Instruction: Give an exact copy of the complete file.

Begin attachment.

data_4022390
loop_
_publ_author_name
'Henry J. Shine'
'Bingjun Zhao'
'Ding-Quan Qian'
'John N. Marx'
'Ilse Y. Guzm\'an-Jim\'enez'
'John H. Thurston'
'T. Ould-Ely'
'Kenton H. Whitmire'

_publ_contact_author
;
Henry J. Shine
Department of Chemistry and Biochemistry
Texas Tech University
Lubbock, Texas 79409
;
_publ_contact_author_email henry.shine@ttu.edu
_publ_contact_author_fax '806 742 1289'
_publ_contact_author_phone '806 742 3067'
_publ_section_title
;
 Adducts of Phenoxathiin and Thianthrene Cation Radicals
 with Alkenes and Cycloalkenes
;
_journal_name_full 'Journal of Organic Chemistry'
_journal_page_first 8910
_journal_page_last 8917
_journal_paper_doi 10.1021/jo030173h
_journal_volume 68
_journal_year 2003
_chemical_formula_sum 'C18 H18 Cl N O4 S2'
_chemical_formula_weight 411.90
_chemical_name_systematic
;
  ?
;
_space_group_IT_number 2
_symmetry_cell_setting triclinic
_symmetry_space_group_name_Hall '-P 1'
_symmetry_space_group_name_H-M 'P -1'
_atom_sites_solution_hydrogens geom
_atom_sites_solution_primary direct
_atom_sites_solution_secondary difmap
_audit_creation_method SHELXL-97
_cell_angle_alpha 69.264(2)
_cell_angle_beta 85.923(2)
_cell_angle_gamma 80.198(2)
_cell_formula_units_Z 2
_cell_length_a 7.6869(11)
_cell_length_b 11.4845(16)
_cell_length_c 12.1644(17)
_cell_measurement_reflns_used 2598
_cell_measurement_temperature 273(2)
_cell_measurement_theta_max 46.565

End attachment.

data_4022390
loop_
_publ_author_name
'Henry J. Shine'
'Bingjun Zhao'
'Ding-Quan Qian'
'John N. Marx'
'Ilse Y. Guzm\'an-Jim\'enez'
'John H. Thurston'
'T. Ould-Ely'
'Kenton H. Whitmire'

_publ_contact_author
;
Henry J. Shine
Department of Chemistry and Biochemistry
Texas Tech University
Lubbock, Texas 79409
;
_publ_contact_author_email henry.shine@ttu.edu
_publ_contact_author_fax '806 742 1289'
_publ_contact_author_phone '806 742 3067'
_publ_section_title
;
 Adducts of Phenoxathiin and Thianthrene Cation Radicals
 with Alkenes and Cycloalkenes
;
_journal_name_full 'Journal of Organic Chemistry'
_journal_page_first 8910
_journal_page_last 8917
_journal_paper_doi 10.1021/jo030173h
_journal_volume 68
_journal_year 2003
_chemical_formula_sum 'C18 H18 Cl N O4 S2'
_chemical_formula_weight 411.90
_chemical_name_systematic
;
  ?
;
_space_group_IT_number 2
_symmetry_cell_setting triclinic
_symmetry_space_group_name_Hall '-P 1'
_symmetry_space_group_name_H-M 'P -1'
_atom_sites_solution_hydrogens geom
_atom_sites_solution_primary direct
_atom_sites_solution_secondary difmap
_audit_creation_method SHELXL-97
_cell_angle_alpha 69.264(2)
_cell_angle_beta 85.923(2)
_cell_angle_gamma 80.198(2)
_cell_formula_units_Z 2
_cell_length_a 7.6869(11)
_cell_length_b 11.4845(16)
_cell_length_c 12.1644(17)
_cell_measurement_reflns_used 2598
_cell_measurement_temperature 273(2)
_cell_measurement_theta_max 46.565